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The Invisible Terror More at IMDbPro »Der Unsichtbare (original title)

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4 out of 5 people found the following review useful:

Special effects and story are ridiculous: a must-see

Author: Frank Olthoff from Oberhausen, Germany
23 July 2001

German tries at horror and science fiction other than in silents have been rare and usually exceedingly flat - here's a fine example for this category.

Scripted by one Vladimir Semijow (spelling according to the credits), the story is vastly purloined from Universal's "The Invisible Man Returns" (1940) and would basically be a crime drama, were it not meant to be sci-fi horror and thus something different from the successful Edgar Wallace and Dr. Mabuse series of the days.

The formula works, though, as far as invisibility goes, with a guinea-pig first, then with the young scientist (Hannes Schmidhauser, also assistant director) himself. As luck will have it, there's a burglary into the factory he works for at the same minute, and, worst of all, a slaying, so that his brother (Hans von Borsody, with a greased quiff like Jack Lord in "Hawaii Five-0") has to prove the innocence of the disappeared. Elusiveness of Schmidhauser and of the story's sense go hand in hand.

For complexity's sake, but rather to the filmgoers' confusion, a whole bunch of characters is introduced. Together with Swiss Schmidhauser, there are more players from the country of producer Leo Höger, namely Charles Regnier (as the leader of the burglars) and Heinrich Gretler (as the inspector, often overplaying). Of the women, blonde Nielsen is there to provide the mysterious sex-appeal while dark Schwiers is responsible for the more trustful erotic as Borsody's g.f. But it's Regnier's henchmen trio who almost steal the show: Raoul Retzer in probably his only gangster rôle, Herbert Fux just spiteful as ever, and fat Jean Thomé plays a doomsome harmonica to it all (though somewhat contrasted to Bronson's in "C'erà una volta il West" five years later). Ilse Steppat, Herbert Stass and Ivan-Desny (hyphenated in the credits) walk a fine line as major suspects.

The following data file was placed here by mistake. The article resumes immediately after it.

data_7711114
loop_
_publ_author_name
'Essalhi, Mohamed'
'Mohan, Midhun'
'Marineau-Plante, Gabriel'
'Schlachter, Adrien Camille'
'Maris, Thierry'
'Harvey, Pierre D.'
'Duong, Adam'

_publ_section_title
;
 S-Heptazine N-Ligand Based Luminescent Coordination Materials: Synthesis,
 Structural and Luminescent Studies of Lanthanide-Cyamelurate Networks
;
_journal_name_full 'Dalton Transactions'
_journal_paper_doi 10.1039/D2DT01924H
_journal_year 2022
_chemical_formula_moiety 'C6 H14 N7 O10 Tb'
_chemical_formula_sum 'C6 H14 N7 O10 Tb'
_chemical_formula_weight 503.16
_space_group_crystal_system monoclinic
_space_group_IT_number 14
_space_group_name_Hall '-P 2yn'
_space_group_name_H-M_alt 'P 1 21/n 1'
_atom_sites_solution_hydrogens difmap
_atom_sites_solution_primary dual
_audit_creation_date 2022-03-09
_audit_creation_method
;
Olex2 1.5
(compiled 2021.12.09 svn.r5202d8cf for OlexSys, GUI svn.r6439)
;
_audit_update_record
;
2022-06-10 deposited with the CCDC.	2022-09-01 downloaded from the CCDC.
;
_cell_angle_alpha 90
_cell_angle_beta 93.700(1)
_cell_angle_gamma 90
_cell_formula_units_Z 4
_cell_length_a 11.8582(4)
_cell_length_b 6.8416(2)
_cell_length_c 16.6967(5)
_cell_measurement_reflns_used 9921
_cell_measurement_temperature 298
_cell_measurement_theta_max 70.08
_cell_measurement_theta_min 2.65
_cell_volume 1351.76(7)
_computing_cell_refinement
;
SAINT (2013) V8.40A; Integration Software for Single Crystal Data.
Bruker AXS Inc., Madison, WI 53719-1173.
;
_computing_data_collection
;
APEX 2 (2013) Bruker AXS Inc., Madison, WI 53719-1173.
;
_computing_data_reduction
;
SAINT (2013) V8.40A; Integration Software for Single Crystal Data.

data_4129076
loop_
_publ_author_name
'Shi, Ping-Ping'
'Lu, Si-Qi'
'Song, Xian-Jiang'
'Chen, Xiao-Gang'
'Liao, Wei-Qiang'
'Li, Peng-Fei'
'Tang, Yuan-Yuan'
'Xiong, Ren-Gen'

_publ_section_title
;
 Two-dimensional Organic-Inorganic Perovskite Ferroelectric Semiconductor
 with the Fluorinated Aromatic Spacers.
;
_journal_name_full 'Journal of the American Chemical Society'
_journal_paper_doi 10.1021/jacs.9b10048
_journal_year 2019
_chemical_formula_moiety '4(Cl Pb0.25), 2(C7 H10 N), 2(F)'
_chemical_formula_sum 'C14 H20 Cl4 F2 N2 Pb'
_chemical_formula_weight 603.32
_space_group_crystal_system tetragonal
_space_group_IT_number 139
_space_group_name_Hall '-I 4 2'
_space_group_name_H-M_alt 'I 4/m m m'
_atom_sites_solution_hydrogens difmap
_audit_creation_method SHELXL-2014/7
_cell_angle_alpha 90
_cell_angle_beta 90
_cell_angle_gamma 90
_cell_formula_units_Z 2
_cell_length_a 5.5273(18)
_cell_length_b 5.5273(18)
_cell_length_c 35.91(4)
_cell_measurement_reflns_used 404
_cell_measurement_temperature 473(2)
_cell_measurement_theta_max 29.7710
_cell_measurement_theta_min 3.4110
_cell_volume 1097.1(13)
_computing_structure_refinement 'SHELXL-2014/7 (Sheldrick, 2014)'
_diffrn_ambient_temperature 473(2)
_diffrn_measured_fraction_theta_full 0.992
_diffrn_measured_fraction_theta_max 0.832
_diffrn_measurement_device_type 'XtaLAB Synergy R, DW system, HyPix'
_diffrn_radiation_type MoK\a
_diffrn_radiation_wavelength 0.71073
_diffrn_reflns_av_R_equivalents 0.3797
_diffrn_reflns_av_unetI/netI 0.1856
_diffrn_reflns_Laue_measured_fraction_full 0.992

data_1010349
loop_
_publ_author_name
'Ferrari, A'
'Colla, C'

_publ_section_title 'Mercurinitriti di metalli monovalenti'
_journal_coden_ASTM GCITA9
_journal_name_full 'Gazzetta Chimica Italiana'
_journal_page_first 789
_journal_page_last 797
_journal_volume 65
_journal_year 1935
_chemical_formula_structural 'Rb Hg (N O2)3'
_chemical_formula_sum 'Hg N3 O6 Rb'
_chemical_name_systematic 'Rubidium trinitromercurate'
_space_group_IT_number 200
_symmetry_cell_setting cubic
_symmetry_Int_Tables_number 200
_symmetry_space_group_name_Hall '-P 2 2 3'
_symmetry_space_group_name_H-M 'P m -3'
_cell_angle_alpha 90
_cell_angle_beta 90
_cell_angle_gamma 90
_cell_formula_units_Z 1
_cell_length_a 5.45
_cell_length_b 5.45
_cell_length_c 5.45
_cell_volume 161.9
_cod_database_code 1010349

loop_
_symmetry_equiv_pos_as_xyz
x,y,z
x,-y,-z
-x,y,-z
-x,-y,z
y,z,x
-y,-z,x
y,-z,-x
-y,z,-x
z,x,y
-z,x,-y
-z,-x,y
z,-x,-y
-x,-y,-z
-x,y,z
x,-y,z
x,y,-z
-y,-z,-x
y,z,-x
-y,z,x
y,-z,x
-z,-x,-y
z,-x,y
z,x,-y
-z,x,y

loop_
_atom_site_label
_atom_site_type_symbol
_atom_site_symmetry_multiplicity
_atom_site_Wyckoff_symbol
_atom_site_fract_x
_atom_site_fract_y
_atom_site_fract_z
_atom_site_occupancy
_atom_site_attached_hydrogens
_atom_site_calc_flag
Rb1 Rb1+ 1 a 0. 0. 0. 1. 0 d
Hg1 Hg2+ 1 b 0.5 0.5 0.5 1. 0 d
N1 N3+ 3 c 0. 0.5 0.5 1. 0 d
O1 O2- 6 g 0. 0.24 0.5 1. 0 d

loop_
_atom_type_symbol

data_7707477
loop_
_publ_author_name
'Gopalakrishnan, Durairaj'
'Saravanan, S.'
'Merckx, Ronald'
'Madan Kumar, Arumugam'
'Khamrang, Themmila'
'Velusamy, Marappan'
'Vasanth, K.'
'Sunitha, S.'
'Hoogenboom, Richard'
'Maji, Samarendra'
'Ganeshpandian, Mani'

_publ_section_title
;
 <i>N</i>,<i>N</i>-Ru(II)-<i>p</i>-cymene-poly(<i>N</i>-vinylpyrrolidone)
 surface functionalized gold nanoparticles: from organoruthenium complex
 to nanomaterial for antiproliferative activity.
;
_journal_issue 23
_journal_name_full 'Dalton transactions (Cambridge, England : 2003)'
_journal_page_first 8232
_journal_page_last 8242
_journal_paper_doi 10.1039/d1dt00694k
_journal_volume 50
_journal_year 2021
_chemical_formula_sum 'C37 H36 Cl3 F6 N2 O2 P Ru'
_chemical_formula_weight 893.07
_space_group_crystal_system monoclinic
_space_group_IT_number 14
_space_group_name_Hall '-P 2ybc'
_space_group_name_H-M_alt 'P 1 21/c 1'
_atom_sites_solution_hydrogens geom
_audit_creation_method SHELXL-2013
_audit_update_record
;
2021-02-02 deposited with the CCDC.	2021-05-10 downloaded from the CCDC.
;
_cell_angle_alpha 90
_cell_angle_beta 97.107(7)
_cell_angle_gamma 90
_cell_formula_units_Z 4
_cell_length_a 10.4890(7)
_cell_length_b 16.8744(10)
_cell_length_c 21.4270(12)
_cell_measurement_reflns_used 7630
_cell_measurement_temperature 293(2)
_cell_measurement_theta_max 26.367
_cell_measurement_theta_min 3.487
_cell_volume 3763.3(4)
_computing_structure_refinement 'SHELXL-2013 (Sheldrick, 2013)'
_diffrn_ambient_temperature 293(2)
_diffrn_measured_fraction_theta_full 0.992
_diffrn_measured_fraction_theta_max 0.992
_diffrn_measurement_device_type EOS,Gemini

If you like a whodunit touch, an early sixties b/w flair and a laugh every now and then at things that are meant to be completely serious, "Der Unsichtbare" is a must-see. Don't expect too much from special effects.

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Obscure German Invisible Man

Author: email2amh from United States
15 October 2008

*** This review may contain spoilers ***

I would have to agree with the gentleman from Germany on most of his comments. I viewed a dubbed-in-English DVD (probably from TV), and while the special effects are few and a little dated, the movie is fun to watch for buffs. The overall plot is relatively familiar, but not ineffective. There are several red herrings, and the movie is more a detective story that contains an invisibility aspect than an invisibility movie, per se. I'm not familiar with the German actors, but each seemed more or less suited to their roles. The film is a little hard to follow, and you do need to keep up with all the various characters for the ending to payoff. I thought that the notion that even an invisible man would cast a shadow on a photograph was novel, and the use of a paint sprayer to find him was interesting - though not fully exploited.

The sets are decent; outside scenes are just okay, but do reveal an early 1960's industrial Germany. Black & white lends itself to this film, as it does seem more like a 1940's Universal picture.

The film itself is obscure; the plot is obscure; and the title character a bit obscure. Not for the casual viewer.

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